Note: The following is part one of a four-part question-and-answer with Dan Zubic, founder and chief executive officer of Handy Enterprises LLC. The company manufactures and markets HANDY Hand Sanitizing Solutions, a line of products that use Ultraviolet-C (UV-C) lighting to virtually eliminate highly contagious, illness-causing germs and bacteria, including the coronavirus that causes COVID-19. Dan founded Handy Enterprises in 2017 after conducting several years of research and testing into the germicidal properties of UV-C lighting, leading to the creation of the patent-pending HANDY Hand Sanitizer product line.
Q: What led you to develop HANDY Hand Sanitizers?
DAN: It was a process spurred by a customer need. In a previous job in which we were creating video display kiosks, a customer asked to add some type of sanitizer to the kiosk itself. They wanted people to be able to sanitize their hands after touching the screen in order to reduce the potential of germ transfer after they walk away.
We started with an alcohol-based liquid sanitizer, but it was sloppy. Gel and alcohol got everywhere on the kiosk and within the electronics. So we started exploring other methods for sanitizing. After a lot of study and research, UV lighting came to the forefront, especially the germicidal wavelength of UV-C light.
Years of further engineering and testing followed to ensure the product was safe and effective.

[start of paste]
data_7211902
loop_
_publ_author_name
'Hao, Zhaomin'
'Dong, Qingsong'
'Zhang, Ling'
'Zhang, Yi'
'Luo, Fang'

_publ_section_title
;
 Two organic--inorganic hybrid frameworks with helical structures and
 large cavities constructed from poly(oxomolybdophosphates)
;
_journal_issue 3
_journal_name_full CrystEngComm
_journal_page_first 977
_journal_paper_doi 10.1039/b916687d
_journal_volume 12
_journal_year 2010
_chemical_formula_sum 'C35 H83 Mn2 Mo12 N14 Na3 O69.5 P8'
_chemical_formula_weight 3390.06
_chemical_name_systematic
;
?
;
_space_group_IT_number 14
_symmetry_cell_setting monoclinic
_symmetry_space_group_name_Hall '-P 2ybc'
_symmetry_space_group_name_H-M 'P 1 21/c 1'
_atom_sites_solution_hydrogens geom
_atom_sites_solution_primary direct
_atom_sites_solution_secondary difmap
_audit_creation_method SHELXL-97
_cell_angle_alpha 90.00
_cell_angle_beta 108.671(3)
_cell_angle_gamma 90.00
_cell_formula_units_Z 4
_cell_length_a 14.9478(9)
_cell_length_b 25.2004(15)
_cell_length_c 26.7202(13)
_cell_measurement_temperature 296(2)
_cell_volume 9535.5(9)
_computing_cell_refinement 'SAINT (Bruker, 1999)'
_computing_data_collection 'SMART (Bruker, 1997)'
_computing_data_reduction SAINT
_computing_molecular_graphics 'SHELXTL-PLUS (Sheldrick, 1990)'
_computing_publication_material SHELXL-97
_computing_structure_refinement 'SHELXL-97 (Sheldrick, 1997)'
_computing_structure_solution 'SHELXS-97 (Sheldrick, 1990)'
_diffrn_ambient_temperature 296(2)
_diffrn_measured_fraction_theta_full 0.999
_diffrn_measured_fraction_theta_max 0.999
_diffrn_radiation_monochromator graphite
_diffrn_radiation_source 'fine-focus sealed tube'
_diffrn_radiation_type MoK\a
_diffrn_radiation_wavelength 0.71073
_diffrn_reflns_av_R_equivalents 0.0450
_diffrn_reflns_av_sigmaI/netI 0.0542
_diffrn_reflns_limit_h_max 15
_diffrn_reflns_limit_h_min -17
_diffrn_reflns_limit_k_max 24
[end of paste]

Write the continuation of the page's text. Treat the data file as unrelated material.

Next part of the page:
We did a lot of safety experimentation as to the amount of light exposure, the distance between hands and light, and the duration of the light exposure to hands. We came up with the best possible combination for the safety that we're looking for, plus the incredible efficacy—a balance which was very important to me and the team. It was a total team effort to solving a need to enable people to sanitize their hands in a safe, effective, and clean manner in public settings.
After independent laboratories validated that HANDY delivered results even better than expected, we began marketing our HANDY UV-C Hand Sanitizers.
Q: What has the pandemic shown us about sanitization and clean hands?
DAN: In my opinion, it has shown the absolute need for sanitization of your hands. As population expands, there is more and more interaction between people, and hence the likelihood of transmission of various pathogens which can cause serious illnesses—not just the coronavirus itself. During the pandemic, the world understandably focused on the coronavirus, but there are a lot of other germs out there that people ignore or have forgotten about. These overlooked pathogens can and could compromise your health. And to make matters worse, they're easily transmittable from hand to hand, from hand to surface, from surface to hand, and so on.
The pandemic has reinforced the idea that we should be aware of these invisible dangers and sanitize our hands on a regular basis. This is especially true in public environments and where people will exchange touches, such as door handles, fitness equipment and retail touchscreens to name just a few.